Transportation! January 28- February 1

It's transportation week! We will talk about many different types of transportation and what makes it all go.

Transportation is how we move from place to place using a vehicle. There are many different types of vehicles such as cars and trucks, trains, airplanes, buses, boats, helicopters, and bicycles. Each of these allow us to get to where we need to go more quickly than walking. In some cases, we wouldn't be able to get to a place without using transportation! Boats and airplanes can take us places we can't easily walk to.

Which types of transportation has wheels?  How about wings? Which kind uses a track? A tricky one is: what type of transportation uses a propeller?

LETTER:  G g (Go!)

First trace the letter with your finger. Talk about the sound that it makes. Allow the children to trace the letter with a crayon.


Red Light, Green Light!
When we are driving in our cars and trucks, there are traffic lights that let us know when we have to stop and when it is safe to go. This game will also be all about stopping and going and also following directions. 
Have the children line up at the far end of the room. You will need a lot of room for this activity! Tell them that you will say Green Light and that means they can GO, just like cars with a traffic light.  When you say Red Light, they have to STOP! They must stand still until you say Green Light again. If they don't stop when you say Red Light, they will have to go back to the beginning and start again. The child that makes it to the end first should get a prize!


What Floats?
Boats can float. They can take us for rides on the water. What else can float?  This is a fun experiment to find out!
Materials Needed:
Large, shallow container
Toy Cars
Toy Boats
Aluminum Foil Ball
Aluminum Foil Flat
Whatever else you want to try!

Fill the container with water, leaving a little space at the top. Allow the kiddos to feel each of the items and talk about if they are heavy or light, hard or soft. Ask them if they think they will float or sink. You may have to demonstrate with one of the items. Try the pebble. This item is hard and heavy. It will probably sink in the water. Drop it in and watch what happens. Try another item. Make sure to ask the questions first! What do they think will happen? Continue with each item, allowing them to explore and hypothesize!


Hot Air Ballon Shapes Activity

Hot Air Balloons are a special type of transportation. When you fill this really big balloon with heated air, the balloon will rise. These balloons carry a basket below them where people can ride!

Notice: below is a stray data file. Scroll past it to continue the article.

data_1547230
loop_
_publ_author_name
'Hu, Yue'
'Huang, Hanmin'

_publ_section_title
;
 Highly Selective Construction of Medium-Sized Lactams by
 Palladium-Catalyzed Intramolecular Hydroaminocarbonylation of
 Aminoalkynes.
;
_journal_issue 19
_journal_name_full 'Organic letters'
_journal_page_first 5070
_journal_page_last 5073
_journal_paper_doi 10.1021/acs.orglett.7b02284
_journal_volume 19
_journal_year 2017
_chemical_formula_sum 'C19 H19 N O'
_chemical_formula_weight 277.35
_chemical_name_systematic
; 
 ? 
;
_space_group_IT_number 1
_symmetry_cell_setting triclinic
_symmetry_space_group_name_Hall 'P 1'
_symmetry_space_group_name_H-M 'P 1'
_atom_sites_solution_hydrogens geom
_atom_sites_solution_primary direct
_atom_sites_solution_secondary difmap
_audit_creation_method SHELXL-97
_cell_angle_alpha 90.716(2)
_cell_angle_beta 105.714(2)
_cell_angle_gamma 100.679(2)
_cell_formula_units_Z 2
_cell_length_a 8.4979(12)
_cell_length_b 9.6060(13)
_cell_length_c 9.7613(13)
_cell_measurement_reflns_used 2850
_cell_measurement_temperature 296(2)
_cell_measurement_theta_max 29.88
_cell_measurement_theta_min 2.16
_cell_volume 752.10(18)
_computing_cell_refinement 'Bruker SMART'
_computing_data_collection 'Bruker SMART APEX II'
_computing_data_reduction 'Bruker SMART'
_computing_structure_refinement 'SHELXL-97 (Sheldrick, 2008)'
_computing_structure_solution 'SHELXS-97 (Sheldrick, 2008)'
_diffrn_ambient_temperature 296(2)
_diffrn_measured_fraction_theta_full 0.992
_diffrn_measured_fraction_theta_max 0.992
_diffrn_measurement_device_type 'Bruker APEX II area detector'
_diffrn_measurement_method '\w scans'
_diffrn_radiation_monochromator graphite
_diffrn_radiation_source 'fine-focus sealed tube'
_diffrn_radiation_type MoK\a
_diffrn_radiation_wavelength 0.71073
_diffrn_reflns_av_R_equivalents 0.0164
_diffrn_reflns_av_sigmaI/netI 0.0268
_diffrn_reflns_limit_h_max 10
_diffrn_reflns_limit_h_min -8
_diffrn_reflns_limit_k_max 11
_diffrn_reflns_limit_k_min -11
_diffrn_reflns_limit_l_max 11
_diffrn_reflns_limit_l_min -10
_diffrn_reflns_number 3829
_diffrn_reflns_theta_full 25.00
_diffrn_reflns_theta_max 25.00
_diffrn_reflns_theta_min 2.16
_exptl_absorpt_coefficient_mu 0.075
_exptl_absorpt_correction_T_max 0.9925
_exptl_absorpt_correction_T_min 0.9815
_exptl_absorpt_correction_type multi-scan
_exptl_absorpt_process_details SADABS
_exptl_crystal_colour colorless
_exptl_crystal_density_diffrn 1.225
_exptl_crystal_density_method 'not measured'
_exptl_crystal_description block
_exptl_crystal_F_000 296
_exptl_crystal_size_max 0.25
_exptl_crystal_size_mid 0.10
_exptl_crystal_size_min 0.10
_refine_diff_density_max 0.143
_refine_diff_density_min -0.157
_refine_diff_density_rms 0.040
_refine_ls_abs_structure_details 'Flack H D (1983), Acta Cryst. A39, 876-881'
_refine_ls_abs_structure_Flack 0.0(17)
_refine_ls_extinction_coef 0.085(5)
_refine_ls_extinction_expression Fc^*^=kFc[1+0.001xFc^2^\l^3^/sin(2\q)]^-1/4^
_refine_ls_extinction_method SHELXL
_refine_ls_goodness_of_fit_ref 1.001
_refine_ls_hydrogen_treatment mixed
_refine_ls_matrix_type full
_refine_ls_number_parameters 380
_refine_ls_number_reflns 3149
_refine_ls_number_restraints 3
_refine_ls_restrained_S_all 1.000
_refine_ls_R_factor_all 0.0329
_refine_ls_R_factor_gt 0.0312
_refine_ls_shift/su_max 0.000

Print the sheet out. Cut out the shapes at the bottom of the page. Talk about the shapes with the kids. Also, what color are they? Show them an example of putting one of the shapes into the balloon at the top. Have each of the children try one also. Continue through all the shapes.



Make ramps using pieces of wood, boxes, books, or whatever you have on hand. Make one tall and steep. Then make a short ramp which isn't very steep. Send many different objects down the ramps discussing the items and asking the kiddos what they think might happen. For instance, if you send a toy car down either ramp, it should roll really well since it has round wheels. It will go faster down the tall, steep ramp than it will down the short ramp. If you send a square block down, it doesn't roll so it won't go down the short ramp very well. It may go down the tall ramp better. Allow the children to try different objects on each ramp to see what will happen.


Numbers Train
Use the printable pack on There are a bunch of fun activities for transportation on that site. For this lesson, use the train number activity which is near the bottom of the 1st part of the transportation pack.

Print the train and the numbered cars. Cut them all out and place the train on the table with the numbered cars out of order. Have the kids put the numbers in the correct order. Once completed, pull out 2 different numbers from the line and see if they can put them back in the correct spaces. Have them close their eyes and you will remove one of the numbers. Put the train cars back together so there is no space. See if they can tell which number is missing.


Car Painting

Materials Needed:
Small cars, such at hot wheels
Finger Paint
Large, shallow containers

Place the paint in the shallow containers. The children need to be able to "load" their cars up with paint easily. Have the children roll the cars through the paint and then on the paper. Car painting! Simple and lots of fun. As long as you use washable finger paints it will come off the cars with no trouble.
(you can also just squirt a dab of paint onto a paper plate and let them roll the car through it, there is less mess with this method!)


Down By The Station (all about trains!)

My Bike
1 wheel, 2 wheels
On the ground
My feet make the peddals go round and round
Handle bars help me steer so straight
Down the sidewalk and out the gate


There are TONS to choose from, but these are some of our favorites!

Trucks (Chunky Board Book)

Scuffy the Tugboat and His Adventures Down the River

The Little Engine That Could (Little Letters)


Egg Carton Traffic Lights

Materials Needed:
Egg cartons (each child will need 3 compartments)
Paint or markers
(you could also cut out circles of colored paper in red, yellow and green for the kids to glue in the right places)

Cut out 3 compartments for each kid. Talk about the traffic light. There are 3 circles of lights and each color means something. Green light means ______.  (Let them yell it out!) Red light means ______. What does the yellow light mean? Give them the 3 colors and have them complete their traffic lights.
**You could use these for the Red Light/ Green Light activity at the beginning of this lesson!


Get your free printable Groundhog "story" HERE!

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